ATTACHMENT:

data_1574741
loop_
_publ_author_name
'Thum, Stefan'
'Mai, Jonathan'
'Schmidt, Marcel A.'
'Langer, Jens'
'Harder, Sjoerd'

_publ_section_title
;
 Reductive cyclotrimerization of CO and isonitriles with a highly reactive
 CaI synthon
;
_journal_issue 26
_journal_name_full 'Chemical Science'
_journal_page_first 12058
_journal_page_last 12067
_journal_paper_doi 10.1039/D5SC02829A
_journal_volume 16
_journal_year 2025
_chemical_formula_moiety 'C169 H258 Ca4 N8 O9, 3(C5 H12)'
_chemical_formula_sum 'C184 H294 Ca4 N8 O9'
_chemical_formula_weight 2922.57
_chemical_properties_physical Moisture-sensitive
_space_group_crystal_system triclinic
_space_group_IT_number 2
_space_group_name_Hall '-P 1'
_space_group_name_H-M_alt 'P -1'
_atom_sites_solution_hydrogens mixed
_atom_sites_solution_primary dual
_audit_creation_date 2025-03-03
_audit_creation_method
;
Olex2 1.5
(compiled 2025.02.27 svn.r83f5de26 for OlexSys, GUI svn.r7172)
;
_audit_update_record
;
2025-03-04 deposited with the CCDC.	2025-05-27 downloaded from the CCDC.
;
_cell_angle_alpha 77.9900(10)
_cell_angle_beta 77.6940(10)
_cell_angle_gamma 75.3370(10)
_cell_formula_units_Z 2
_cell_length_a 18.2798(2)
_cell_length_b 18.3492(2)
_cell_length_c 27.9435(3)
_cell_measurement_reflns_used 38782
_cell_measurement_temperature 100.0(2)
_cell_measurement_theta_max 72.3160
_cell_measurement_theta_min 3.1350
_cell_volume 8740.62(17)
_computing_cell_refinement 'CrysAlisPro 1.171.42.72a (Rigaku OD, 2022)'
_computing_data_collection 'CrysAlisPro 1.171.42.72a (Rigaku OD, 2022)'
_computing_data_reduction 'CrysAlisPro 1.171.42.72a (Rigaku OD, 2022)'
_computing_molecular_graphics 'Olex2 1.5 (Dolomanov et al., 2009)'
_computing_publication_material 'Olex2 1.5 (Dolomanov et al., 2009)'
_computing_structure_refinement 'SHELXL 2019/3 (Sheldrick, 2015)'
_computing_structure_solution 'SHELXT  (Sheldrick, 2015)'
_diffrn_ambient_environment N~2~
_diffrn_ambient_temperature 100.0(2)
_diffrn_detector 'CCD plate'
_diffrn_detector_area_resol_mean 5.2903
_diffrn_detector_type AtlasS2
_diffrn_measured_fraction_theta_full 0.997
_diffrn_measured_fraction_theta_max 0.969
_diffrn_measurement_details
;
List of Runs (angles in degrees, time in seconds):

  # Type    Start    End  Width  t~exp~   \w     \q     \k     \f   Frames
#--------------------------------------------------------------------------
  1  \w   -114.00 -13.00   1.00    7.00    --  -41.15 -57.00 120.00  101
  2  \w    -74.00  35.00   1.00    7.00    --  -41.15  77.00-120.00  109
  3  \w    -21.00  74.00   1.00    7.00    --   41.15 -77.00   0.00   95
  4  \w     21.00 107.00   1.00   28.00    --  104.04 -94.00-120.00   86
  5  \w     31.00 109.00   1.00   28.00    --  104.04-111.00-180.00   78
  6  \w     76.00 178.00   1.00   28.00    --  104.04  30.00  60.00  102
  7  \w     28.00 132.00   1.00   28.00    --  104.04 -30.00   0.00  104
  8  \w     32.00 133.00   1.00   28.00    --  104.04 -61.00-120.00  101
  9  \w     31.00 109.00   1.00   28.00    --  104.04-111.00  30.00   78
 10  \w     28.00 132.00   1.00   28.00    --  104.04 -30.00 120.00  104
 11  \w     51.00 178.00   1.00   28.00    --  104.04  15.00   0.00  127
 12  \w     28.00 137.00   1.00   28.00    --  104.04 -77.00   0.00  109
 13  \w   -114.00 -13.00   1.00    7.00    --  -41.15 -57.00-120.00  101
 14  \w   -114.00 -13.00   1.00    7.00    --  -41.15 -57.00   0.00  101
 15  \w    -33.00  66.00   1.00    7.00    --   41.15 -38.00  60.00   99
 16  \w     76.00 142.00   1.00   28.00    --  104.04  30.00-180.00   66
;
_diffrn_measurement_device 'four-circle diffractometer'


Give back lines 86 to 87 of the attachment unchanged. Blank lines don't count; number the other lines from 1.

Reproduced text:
 15  \w    -33.00  66.00   1.00    7.00    --   41.15 -38.00  60.00   99
 16  \w     76.00 142.00   1.00   28.00    --  104.04  30.00-180.00   66